The people who were too young to remember the trees and plants simply didn't know what they were missing; they looked at pictures of plant life with the same detachment that they were used to when they looked at pictures of a 1925 automobile, a propeller-type airship, or an American buffalo: they just didn't care.
            Even now, at a time when he didn't have any more property to sell, Vincent Harrison was busy. The great icecap which covered his entire domain was slowly but surely melting. Under the great heat and weight of the thousands of square miles of thick rubber matting the ice had very little stability. Reports of breakage in the surface rubber were cascading in an ever-heavier stream onto his desk. Strict laws had been set down as to the limit of tonnage per square acre on the matting. Certain individuals who thought that a few extra tons here and there would not harm anything---they were mistaken. Houses which were over the weight limit occasionally found themselves in perilous positions. After the icecap had melted considerably, the hitherto unseen and sometimes unknown mountaintops broke up through the glaciers. One overweight saloon had to be permanently abandoned when it was found that the section of rubber upon which it rested was suspended over a deep valley with absolutely no bottom support. A few hundred yards on either side the matting rested on towering mountaintops, and it was feared that the possible sharpness of the summits might be sufficient to break through the rubber, throwing every building within a radius of about two miles dangerously off balance.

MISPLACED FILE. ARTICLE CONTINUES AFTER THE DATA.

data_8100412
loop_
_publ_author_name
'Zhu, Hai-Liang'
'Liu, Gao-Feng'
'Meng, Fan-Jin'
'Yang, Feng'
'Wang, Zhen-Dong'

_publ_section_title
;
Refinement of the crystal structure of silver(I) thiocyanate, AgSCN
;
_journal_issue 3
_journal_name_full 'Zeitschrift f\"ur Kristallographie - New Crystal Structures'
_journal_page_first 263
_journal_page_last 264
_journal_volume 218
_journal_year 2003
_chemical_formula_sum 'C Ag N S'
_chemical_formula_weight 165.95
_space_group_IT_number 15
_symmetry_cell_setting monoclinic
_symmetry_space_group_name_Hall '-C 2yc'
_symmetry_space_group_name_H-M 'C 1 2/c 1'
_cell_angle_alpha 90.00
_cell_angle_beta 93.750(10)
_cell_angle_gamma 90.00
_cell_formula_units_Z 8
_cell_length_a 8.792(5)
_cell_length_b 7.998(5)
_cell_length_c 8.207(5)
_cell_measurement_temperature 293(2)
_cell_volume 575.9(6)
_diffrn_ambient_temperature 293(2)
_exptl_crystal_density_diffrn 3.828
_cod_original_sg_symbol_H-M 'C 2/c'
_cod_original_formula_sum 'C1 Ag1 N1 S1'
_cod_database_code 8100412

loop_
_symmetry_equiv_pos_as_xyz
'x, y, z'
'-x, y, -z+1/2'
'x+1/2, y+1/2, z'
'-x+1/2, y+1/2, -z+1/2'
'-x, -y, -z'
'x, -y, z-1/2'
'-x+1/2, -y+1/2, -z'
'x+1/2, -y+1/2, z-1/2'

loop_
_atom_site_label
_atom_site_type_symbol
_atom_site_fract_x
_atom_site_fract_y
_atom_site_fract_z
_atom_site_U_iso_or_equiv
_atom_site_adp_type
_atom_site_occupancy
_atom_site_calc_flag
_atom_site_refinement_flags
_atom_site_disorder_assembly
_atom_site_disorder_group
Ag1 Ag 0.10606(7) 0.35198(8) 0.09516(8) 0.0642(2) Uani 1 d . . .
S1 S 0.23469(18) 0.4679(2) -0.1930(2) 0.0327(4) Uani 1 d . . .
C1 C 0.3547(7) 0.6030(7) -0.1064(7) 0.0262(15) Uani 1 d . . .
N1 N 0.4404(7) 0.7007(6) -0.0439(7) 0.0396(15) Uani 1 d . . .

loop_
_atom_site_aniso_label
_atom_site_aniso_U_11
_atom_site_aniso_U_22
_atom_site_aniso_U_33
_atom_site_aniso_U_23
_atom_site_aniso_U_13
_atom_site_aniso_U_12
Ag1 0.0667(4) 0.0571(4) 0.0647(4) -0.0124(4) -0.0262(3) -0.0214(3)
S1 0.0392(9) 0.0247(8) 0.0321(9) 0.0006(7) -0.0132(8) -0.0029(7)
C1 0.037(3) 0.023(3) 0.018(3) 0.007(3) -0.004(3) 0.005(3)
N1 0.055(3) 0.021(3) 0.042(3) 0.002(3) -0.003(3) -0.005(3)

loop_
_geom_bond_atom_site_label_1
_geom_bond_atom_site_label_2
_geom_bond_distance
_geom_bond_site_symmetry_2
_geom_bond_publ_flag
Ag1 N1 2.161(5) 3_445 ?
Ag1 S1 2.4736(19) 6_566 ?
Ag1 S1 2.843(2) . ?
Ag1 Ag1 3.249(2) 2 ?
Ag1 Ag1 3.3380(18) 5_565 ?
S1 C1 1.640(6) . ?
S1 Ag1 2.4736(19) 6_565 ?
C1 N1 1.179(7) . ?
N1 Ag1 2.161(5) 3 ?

Two independent glaciers on opposite sides of one mountain decided to each go a different way, with the result being that the opposing force presented by these glaciers flowing down the side was enough to cause a fracture in the matting on the mountain-top. The residents of a house unfortunately situated on the mountain narrowly missed death.
            One of the children living in the house was disturbed one night, while half-asleep, by mysterious slipping and sliding noises under his bed on the "ground” floor. Suddenly there was a curious ripping sound, and the bed was lifted off the floor by an unseen force. Quickly rolling off the bed, he found that a rock, projecting out of the flooring, had risen into the room and was slowly but relentlessly pushing the bed in the general direction of the ceiling. After rousing the family, he made his way out of the trembling house with what meager possessions they could rescue. In a few minutes’ time the rent in the rubber widened, and the house split apart before their eyes as the ends of the matting slowly descended the mountain with the ice floes.